5 Things to Know About Purim

Hey, Shmoopers,

Everyone’s pretty solid on what Easter is all about: Jesus and bunnies. But fewer people know the deal with Purim. (Spoiler alert: it’s not just “Jewish Halloween.”) So, as per uzh, we’re here to fill you in. Here’s the rundown.

1. The story comes from the Book of Esther.

2. Esther is a queen. She’s Jewish.

After Queen Vashti snubs the king, Esther is chosen by King Ahasuerus to be his new queen. How does he pick his bride? With a BCE-era beauty pageant of course. Apparently “announcing your background” isn’t part of the talent portion of the competition because Esther stays mum on being Jewish.

3. Mordecai is Esther’s cousin. He’s pious.

Mordecai basically raised Esther, and now he’s kind of like the little angel on her shoulder. Even though Esther is the only book in the Bible that doesn’t use the word “God,” it’s pretty clear that Mordecai is one pious dude: he refuses to bow down to the evil counselor, Haman. Which brings us to…

4. Haman is the bad guy. He loses.

The anti-Semitic Haman is plotting to destroy the Jews. Esther puts the kibosh on that—finally revealing that she’s Jewish—and everyone rejoices. (Okay, we left out a few plot points, but that’s the gist.) We all know that the best way to celebrate the death of your mortal enemy is with cookies and loud screaming…hence, hamentaschen and the tradition of shouting every time Haman’s name is said.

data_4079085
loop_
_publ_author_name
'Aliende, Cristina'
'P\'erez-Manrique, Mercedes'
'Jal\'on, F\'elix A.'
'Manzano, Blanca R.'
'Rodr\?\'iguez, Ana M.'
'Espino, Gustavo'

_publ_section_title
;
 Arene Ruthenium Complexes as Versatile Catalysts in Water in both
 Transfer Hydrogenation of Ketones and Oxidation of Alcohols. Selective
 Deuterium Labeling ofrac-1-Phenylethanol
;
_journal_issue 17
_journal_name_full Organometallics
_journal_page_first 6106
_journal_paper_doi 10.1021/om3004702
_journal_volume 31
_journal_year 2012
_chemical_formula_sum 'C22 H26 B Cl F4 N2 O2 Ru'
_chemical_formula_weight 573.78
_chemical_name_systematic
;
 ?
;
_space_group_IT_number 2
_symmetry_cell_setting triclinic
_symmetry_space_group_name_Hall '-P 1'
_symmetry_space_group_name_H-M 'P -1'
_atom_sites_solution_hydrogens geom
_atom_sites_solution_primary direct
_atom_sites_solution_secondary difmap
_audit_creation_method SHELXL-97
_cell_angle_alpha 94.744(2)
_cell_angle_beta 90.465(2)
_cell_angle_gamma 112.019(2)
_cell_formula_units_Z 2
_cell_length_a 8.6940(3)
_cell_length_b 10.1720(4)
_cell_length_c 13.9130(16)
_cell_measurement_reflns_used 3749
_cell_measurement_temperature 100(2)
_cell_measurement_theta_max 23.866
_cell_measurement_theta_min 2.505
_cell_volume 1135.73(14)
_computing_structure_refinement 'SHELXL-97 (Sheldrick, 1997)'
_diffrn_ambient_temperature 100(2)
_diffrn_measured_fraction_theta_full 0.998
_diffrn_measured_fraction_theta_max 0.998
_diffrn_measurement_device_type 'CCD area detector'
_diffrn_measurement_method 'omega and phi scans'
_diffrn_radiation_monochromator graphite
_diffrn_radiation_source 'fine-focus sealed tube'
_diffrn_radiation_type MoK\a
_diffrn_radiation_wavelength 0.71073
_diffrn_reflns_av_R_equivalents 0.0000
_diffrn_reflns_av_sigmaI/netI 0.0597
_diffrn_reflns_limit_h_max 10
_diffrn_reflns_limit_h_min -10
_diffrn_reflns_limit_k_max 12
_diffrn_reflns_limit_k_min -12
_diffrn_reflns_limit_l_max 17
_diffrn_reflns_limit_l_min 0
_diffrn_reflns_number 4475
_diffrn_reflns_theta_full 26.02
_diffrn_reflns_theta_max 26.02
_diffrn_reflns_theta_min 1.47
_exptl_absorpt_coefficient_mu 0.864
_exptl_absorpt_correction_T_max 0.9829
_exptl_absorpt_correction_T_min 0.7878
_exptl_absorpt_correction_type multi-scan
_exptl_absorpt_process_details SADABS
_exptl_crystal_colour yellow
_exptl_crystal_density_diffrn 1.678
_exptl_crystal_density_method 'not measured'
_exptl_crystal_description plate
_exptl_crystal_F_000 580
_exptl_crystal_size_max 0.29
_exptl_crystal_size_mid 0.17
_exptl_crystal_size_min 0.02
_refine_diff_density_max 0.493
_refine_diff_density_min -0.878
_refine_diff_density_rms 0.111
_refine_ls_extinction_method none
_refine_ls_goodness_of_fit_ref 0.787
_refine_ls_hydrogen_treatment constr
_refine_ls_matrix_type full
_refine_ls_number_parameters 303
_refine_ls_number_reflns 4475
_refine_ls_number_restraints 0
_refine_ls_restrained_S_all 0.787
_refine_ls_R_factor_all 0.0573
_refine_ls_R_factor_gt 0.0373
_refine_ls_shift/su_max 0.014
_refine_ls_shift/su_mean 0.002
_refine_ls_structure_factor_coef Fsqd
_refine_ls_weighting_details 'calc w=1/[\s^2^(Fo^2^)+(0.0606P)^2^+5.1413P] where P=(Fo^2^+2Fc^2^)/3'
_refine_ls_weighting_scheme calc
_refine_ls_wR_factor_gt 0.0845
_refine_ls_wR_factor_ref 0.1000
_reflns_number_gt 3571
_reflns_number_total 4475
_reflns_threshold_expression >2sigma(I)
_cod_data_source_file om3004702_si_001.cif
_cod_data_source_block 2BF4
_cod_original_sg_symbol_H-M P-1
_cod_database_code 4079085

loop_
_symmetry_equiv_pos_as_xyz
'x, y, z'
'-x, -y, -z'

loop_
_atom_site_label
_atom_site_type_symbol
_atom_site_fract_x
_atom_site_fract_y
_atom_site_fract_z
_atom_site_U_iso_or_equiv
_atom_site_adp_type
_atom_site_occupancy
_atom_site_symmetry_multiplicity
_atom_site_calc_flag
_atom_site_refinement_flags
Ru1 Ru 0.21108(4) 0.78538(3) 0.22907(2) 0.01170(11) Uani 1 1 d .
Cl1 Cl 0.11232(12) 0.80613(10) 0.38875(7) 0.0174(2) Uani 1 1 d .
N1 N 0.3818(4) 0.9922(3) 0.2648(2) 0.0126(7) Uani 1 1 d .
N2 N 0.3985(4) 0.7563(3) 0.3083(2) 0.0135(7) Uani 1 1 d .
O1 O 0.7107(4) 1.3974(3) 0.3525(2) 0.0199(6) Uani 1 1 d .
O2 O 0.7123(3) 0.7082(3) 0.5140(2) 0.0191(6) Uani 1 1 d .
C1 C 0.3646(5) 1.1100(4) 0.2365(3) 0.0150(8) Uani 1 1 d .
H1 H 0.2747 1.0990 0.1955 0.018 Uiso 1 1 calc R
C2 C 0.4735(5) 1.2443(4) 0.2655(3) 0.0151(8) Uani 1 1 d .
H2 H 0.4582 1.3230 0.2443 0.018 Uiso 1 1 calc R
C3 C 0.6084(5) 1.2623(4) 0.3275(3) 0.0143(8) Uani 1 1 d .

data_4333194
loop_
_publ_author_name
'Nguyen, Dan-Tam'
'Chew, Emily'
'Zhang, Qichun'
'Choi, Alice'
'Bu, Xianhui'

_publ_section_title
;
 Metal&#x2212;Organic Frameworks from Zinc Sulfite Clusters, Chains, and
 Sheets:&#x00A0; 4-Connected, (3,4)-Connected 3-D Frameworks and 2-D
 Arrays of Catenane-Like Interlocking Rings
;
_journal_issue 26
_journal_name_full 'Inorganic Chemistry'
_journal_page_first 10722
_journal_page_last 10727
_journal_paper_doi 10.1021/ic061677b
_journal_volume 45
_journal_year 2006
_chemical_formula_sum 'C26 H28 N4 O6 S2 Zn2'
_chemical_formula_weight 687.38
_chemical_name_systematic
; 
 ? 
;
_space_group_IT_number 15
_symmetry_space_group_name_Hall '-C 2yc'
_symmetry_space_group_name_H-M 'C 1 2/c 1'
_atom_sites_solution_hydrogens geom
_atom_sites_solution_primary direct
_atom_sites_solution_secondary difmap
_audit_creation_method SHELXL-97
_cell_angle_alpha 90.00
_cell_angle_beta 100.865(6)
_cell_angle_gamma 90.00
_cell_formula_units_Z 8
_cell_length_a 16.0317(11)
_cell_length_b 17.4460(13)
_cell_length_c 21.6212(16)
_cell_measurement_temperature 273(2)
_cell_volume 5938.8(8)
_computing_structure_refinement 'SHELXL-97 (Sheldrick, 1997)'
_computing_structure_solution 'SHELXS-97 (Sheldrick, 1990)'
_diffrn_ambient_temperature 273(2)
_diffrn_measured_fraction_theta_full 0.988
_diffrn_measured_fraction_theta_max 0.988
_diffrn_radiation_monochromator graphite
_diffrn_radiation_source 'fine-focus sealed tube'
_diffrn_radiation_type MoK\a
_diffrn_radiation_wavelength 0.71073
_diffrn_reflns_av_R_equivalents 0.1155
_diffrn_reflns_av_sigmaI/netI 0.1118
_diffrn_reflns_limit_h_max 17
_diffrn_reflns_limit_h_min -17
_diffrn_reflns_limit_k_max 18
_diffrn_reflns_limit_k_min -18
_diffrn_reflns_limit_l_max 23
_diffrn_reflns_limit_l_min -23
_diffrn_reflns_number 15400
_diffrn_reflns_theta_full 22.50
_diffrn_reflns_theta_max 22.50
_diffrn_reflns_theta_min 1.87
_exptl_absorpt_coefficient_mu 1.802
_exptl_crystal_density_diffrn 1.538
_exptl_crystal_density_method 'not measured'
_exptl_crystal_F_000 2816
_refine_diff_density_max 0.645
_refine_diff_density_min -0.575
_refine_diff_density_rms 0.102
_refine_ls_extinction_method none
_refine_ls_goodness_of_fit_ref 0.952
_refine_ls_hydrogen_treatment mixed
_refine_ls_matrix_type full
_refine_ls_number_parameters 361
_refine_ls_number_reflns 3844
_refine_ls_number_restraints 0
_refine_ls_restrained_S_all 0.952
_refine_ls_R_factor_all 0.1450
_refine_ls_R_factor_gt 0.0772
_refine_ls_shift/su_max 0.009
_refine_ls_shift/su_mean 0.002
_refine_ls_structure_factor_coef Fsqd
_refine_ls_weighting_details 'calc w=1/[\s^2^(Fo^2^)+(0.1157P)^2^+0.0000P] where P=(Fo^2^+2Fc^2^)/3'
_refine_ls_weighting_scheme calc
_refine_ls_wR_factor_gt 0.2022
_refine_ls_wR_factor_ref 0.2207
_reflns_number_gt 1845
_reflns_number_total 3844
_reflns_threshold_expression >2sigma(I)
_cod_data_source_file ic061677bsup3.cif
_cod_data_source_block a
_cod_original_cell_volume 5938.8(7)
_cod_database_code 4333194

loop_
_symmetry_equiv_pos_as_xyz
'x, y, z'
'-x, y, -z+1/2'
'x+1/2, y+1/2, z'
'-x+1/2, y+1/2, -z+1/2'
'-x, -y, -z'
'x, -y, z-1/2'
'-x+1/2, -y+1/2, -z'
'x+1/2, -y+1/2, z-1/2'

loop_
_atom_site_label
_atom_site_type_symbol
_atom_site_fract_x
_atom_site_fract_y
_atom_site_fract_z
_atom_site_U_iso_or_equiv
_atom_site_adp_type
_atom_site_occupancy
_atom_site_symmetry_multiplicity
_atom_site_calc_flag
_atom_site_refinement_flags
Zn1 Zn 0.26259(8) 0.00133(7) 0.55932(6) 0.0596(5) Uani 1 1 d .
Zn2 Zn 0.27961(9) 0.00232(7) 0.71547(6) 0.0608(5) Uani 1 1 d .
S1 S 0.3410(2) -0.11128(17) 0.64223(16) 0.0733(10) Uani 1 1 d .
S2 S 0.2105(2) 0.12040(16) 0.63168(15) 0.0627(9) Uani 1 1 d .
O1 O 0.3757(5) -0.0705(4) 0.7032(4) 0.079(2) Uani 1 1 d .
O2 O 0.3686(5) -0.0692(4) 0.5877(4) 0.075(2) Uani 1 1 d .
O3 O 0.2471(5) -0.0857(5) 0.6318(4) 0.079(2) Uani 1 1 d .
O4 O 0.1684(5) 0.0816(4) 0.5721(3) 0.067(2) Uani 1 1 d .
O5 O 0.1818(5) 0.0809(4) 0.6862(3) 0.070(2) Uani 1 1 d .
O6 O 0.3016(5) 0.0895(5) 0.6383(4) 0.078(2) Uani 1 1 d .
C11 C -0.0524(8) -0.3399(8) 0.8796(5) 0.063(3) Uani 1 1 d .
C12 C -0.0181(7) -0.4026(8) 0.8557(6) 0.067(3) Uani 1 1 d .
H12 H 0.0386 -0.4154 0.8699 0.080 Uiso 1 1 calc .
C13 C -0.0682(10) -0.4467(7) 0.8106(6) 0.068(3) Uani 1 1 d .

5. Purim is dress-up day. 

The Book of Esther officially makes Purim a holiday. But, uh, it’s pretty vague beyond that, so people went their own way with it. One tradition? Because Esther hides her true identity for much of the story, many modern Jews celebrate Purim by dressing up in costume. While Queen Esther is a classic fave, really anything goes. Arya Stark, anyone?

Cookies, costumes, and good guys prevailing. What more could you want?

Happy Purim,

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Quote of the Week

For a full 180 days he displayed the vast wealth of his kingdom and the splendor and glory of his majesty.

~ The Book of Esther

Party like it’s roughly 500 BCE.

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